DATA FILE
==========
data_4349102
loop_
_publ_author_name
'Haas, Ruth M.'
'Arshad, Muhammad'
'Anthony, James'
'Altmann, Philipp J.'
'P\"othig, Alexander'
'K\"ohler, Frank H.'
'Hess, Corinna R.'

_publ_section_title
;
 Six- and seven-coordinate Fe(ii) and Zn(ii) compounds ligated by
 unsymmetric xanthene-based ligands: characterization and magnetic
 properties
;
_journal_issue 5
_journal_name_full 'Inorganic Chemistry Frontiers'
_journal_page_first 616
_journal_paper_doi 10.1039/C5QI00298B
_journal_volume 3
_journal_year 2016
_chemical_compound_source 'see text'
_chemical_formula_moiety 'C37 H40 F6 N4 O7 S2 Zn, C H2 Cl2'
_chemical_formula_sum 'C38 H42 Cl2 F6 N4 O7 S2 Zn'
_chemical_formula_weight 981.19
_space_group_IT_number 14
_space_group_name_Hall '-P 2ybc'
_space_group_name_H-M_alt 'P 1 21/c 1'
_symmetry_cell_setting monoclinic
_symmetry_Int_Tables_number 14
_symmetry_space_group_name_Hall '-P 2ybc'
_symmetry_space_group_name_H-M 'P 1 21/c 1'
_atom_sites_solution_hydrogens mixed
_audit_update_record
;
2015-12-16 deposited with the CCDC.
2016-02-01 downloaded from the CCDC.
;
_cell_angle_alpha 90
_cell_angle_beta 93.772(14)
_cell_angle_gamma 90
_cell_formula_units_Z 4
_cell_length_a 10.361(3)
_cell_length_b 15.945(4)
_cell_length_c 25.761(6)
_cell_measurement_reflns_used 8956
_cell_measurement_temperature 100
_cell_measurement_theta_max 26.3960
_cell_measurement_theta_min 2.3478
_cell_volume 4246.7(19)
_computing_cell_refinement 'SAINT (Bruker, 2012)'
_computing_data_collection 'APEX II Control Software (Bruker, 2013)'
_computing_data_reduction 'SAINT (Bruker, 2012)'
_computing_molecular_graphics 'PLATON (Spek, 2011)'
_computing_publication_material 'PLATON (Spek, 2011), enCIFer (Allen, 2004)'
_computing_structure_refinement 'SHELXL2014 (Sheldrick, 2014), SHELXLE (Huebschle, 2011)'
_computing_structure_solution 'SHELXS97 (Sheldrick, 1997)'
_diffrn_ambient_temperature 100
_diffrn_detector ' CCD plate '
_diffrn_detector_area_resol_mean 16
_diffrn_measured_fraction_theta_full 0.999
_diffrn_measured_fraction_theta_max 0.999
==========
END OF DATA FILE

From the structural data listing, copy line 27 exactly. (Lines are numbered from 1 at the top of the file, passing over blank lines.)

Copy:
_space_group_IT_number 14